'It is a technical issue. There are no major safety concerns,' Harris' chief spokesperson Symone Sanders told reporters.
After getting off the ground, reporters said there was an 'unusual sound', which seemed to be coming from landing gear as the plane took off. Upon landing, all appeared to be normal.
The vice president unplanned after landing back at Joint Base Andrews in the suburbs of Washington D.C. and boarded a different plane.
She told reporters while deplaning, 'I'm good. I'm good. We all said a little prayer but we're good.'
After standing by for an hour-and-a-half, Harris boarded a new plane and proceeded on to Guatemala Sunday afternoon as part of her first foreign trip where she will take on more in her capacity as ‘border czar.’
The vice president will spend Sunday night in Guatemala and start her two-day trip with meetings on Monday directed at addressing root causes of people fleeing from the nation.
In March, President Joe Biden put Harris in charge of the massive migration crisis.
As it seemed the problem wasn't going anywhere at the southern border, the administration soon rebranded to indicate Harris is focused on discussing root causes that lead to mass migration to the U.S. from Northern Triangle nations – Guatemala, Honduras and El Salvador.
Since taking over, Republicans have slammed the vice president for not once visiting the southern border, where enforcement groups are flooded and facilities reached almost 2,000 percent capacity at some points.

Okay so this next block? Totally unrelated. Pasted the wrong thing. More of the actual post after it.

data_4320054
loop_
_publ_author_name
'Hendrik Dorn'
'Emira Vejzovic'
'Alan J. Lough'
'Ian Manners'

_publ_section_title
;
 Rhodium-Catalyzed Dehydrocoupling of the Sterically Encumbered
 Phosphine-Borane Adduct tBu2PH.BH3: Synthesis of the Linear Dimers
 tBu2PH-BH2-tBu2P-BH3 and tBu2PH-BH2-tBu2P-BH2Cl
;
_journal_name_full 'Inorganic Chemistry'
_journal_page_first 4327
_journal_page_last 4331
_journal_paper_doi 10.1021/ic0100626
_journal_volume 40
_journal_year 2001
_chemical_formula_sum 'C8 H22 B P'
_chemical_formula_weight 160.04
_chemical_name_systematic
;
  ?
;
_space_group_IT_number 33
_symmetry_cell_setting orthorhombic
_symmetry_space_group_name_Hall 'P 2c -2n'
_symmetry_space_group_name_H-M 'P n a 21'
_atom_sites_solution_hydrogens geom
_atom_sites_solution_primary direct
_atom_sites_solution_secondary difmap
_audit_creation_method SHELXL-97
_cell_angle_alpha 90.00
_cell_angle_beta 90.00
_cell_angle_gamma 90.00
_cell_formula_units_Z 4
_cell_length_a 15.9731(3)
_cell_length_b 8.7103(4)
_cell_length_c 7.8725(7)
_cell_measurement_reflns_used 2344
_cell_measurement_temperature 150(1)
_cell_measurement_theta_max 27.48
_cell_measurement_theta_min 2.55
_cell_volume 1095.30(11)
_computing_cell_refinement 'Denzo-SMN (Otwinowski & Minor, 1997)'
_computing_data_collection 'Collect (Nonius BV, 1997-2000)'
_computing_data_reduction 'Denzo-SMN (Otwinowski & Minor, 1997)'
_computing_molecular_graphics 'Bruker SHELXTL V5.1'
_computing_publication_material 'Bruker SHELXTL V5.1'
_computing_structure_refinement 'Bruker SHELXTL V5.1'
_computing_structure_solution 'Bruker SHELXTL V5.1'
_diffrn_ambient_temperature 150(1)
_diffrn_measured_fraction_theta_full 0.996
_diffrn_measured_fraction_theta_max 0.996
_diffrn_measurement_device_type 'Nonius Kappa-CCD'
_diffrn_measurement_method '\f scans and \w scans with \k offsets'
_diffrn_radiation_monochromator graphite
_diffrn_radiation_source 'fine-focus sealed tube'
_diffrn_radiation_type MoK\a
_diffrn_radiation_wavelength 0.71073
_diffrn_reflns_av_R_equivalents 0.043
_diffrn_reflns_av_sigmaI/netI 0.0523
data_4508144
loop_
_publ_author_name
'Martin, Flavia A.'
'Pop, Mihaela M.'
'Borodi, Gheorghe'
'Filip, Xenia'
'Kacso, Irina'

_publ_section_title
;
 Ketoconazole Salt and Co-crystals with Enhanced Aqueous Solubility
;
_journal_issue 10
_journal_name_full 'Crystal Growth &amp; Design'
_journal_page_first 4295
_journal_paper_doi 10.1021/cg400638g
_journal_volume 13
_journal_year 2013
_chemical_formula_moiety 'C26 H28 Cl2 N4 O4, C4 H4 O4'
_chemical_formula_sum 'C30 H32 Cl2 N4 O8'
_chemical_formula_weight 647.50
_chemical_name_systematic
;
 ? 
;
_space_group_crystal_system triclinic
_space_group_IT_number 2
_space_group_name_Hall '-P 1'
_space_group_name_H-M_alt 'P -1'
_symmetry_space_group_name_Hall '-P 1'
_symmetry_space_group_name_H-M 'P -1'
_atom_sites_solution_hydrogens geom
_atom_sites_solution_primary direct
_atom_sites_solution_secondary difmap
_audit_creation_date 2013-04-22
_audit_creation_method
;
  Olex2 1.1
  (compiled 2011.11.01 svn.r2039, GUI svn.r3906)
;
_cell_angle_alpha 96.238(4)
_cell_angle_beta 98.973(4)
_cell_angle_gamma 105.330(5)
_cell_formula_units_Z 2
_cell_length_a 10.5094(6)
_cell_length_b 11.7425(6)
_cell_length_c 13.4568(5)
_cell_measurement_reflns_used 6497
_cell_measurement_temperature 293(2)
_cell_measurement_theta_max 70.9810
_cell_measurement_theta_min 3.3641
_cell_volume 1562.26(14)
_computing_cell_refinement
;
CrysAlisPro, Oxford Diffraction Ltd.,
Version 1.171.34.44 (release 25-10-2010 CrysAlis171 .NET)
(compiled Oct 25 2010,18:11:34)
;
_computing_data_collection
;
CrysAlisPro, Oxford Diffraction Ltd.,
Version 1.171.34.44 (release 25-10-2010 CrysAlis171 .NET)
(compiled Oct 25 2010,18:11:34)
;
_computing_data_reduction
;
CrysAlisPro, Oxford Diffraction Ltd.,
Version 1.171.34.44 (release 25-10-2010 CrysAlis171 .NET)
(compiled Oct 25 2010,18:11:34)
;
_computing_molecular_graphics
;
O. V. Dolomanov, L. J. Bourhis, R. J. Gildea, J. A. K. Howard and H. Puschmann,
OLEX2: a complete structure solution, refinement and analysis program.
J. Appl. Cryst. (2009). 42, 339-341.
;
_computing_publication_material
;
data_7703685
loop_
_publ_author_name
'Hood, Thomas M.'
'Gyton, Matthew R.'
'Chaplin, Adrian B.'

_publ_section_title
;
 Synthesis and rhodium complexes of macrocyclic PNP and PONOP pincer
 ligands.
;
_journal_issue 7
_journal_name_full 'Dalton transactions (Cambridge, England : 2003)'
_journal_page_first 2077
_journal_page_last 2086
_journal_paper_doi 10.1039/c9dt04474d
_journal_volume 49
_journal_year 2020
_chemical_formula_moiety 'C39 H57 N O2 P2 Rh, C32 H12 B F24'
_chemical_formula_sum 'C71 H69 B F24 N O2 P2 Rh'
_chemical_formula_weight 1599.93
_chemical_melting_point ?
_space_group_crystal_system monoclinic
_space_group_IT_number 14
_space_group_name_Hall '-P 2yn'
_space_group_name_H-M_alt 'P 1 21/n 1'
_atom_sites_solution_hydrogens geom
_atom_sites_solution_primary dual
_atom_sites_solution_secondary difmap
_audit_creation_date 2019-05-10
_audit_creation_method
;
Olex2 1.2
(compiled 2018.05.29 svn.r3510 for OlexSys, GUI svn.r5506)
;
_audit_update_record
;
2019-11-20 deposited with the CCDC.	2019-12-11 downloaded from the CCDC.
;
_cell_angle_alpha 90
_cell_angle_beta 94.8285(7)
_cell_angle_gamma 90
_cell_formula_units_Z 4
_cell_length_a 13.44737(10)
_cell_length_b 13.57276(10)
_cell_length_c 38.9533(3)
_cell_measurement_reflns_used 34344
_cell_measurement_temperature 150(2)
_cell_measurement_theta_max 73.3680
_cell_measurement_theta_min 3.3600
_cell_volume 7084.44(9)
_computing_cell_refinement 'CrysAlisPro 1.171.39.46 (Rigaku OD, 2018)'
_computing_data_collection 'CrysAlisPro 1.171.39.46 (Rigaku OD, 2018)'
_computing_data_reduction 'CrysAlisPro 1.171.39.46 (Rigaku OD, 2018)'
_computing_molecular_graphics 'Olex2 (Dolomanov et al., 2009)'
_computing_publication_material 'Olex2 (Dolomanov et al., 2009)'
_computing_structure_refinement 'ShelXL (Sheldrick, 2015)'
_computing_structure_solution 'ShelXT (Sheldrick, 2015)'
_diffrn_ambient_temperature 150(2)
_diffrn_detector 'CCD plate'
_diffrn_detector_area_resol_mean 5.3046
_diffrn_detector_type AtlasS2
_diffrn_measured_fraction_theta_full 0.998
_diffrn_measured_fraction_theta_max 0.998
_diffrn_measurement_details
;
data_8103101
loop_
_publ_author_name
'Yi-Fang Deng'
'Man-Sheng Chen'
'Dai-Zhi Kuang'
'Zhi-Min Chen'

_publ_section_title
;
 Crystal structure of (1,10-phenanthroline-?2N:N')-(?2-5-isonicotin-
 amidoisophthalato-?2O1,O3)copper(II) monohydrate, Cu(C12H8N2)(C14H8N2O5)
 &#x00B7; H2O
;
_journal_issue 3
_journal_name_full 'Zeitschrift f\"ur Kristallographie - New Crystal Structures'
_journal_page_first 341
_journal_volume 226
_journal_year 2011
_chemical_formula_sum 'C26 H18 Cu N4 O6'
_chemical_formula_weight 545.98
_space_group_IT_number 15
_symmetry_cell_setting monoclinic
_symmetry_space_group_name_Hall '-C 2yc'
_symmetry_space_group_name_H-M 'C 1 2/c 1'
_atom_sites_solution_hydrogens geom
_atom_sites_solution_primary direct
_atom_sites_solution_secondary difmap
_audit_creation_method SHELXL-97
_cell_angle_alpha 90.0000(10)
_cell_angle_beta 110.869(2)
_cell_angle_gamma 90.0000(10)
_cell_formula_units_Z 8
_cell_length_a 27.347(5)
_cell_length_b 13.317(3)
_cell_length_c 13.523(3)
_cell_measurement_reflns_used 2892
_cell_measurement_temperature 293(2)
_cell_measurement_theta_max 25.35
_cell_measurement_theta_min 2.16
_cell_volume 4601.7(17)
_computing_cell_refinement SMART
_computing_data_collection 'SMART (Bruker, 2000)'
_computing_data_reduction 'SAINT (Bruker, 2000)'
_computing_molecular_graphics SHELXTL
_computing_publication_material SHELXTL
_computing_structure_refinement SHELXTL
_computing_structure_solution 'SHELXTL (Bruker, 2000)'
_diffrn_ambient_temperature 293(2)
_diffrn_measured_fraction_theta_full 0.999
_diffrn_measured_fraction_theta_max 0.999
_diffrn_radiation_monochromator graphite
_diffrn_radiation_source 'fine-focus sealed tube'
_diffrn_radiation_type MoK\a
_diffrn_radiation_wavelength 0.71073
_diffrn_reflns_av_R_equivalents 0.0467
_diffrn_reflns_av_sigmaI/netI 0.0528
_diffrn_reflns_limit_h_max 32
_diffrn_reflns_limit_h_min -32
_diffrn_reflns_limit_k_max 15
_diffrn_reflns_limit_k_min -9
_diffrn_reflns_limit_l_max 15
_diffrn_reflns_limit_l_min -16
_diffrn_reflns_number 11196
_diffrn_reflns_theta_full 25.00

Harris stated she will go to Mexico throughout her trip south of the border, but stated that she will still not stop at the U.S. side of the border.
She has likewise already spoken on the phone with Guatemalan President Alejandro Giammattei and Mexican President Andrés Manuel López Obrador.
Throughout her first foreign trip Harris will sit down with Giammattei on Monday and engage in events with Guatemalan community leaders and entrepreneurs afterwards.
On Tuesday, she will travel to Mexico City to meet with President López Obrador and participate in roundtables with women entrepreneurs and labor leaders in Mexico.
The White House, along with specialists, maintain that Harris' aim is to show the U.S. cares and is looking for long term solutions.
The two-day visit is not meant to be a rollout of some massive plan to fix the problem of thousands of Central Americans and Mexicans fleeing to the U.S. seeking asylum.